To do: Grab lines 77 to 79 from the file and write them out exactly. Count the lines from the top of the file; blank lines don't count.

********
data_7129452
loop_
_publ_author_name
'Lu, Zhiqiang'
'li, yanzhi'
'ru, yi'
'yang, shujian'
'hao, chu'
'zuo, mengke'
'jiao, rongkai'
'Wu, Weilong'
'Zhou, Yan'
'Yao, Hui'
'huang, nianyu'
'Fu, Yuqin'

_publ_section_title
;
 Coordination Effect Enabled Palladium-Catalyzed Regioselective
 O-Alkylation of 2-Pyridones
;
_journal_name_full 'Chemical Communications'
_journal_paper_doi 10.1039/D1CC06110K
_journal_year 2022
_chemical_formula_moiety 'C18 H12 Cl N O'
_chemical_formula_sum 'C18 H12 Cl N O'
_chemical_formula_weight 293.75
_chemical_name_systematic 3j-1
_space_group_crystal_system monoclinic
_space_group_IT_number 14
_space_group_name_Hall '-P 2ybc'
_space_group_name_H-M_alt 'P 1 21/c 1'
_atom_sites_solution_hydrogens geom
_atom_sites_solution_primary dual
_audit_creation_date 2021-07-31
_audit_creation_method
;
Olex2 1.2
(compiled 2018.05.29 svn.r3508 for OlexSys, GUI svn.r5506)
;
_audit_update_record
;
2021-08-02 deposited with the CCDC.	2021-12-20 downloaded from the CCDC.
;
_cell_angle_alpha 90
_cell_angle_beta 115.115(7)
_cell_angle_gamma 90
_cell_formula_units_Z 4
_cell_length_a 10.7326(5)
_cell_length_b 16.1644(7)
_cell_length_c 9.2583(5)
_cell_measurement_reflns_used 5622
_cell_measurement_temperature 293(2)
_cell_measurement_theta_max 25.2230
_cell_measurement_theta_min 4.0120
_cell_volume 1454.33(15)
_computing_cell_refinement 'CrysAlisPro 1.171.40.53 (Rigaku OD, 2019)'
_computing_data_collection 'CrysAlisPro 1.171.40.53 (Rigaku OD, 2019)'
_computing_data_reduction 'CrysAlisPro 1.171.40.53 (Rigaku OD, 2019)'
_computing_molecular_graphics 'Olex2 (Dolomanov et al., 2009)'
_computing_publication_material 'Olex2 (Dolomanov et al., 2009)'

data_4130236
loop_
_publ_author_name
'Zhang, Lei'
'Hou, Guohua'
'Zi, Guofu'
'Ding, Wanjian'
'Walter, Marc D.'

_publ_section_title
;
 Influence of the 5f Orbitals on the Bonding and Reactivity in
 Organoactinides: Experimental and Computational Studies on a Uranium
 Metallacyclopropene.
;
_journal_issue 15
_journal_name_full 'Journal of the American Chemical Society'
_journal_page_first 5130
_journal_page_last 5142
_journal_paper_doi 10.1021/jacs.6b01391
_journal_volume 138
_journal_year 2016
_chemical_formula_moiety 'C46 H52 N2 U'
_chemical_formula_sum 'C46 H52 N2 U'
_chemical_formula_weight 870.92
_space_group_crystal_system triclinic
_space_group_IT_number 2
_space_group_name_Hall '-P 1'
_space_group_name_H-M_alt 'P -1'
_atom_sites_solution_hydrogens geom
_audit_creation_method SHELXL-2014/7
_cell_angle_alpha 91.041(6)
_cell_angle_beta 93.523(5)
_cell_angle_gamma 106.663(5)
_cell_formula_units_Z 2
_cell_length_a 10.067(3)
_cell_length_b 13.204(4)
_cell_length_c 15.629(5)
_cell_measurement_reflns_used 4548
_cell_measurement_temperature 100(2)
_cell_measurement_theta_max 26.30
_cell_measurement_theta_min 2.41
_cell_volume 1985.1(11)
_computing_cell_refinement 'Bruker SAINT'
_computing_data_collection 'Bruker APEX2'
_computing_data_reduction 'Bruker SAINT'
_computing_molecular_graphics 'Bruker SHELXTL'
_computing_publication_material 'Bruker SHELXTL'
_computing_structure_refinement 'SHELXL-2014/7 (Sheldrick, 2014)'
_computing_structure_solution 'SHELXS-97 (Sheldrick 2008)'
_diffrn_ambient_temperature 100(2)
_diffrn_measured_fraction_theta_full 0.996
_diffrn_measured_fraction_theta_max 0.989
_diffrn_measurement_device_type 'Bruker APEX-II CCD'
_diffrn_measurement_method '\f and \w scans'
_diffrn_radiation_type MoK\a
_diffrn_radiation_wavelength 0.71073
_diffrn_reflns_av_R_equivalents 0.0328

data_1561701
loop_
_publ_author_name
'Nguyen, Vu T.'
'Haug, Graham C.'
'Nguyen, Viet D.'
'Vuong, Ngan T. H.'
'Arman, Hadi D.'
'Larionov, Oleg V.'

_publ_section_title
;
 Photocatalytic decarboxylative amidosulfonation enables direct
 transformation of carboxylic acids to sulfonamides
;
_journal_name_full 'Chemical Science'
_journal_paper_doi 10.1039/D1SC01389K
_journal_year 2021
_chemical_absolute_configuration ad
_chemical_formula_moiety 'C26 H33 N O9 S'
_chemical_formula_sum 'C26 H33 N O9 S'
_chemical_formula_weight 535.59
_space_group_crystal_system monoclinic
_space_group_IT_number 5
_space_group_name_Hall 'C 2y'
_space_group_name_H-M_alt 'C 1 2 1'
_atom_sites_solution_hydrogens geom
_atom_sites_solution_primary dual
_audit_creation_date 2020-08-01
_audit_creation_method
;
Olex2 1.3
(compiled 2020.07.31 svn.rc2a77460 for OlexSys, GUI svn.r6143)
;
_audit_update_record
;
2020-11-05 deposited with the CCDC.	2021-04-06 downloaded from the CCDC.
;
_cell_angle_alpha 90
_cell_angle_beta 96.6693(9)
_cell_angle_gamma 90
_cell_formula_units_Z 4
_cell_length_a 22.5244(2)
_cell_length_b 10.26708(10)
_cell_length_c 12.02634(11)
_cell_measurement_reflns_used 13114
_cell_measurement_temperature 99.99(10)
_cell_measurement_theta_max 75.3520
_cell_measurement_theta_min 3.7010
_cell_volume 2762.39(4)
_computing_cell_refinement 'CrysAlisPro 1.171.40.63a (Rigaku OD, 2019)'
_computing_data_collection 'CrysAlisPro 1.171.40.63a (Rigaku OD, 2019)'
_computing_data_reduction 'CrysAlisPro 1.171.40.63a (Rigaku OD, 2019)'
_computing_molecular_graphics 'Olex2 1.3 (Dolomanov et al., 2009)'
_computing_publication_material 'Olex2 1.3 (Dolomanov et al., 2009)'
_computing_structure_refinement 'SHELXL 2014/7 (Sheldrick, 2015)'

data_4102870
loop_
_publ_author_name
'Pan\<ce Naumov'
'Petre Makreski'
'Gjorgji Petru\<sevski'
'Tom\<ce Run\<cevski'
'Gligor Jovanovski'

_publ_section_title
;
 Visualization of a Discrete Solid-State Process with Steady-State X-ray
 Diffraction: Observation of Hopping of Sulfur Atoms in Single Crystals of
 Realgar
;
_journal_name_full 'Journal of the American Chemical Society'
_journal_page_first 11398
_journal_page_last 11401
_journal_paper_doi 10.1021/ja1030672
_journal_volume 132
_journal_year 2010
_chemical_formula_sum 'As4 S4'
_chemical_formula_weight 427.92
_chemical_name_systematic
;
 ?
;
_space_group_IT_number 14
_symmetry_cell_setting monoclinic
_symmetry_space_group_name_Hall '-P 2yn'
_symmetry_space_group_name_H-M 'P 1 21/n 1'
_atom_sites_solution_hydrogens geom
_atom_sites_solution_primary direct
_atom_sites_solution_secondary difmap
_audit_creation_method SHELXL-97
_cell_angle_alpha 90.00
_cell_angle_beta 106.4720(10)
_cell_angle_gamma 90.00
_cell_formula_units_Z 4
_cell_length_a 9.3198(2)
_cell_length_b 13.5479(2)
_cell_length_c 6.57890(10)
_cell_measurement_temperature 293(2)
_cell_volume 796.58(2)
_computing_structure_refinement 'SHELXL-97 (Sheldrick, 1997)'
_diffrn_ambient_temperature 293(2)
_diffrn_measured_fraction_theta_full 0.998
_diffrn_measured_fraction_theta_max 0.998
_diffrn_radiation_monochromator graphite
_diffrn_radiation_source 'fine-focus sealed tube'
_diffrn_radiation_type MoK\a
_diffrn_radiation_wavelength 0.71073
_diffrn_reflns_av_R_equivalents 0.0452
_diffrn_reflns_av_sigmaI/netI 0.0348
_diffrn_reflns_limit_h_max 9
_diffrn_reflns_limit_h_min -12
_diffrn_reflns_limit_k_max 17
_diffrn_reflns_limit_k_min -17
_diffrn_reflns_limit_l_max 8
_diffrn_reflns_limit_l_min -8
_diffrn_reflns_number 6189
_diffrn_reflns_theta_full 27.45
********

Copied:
_journal_page_first 5130
_journal_page_last 5142
_journal_paper_doi 10.1021/jacs.6b01391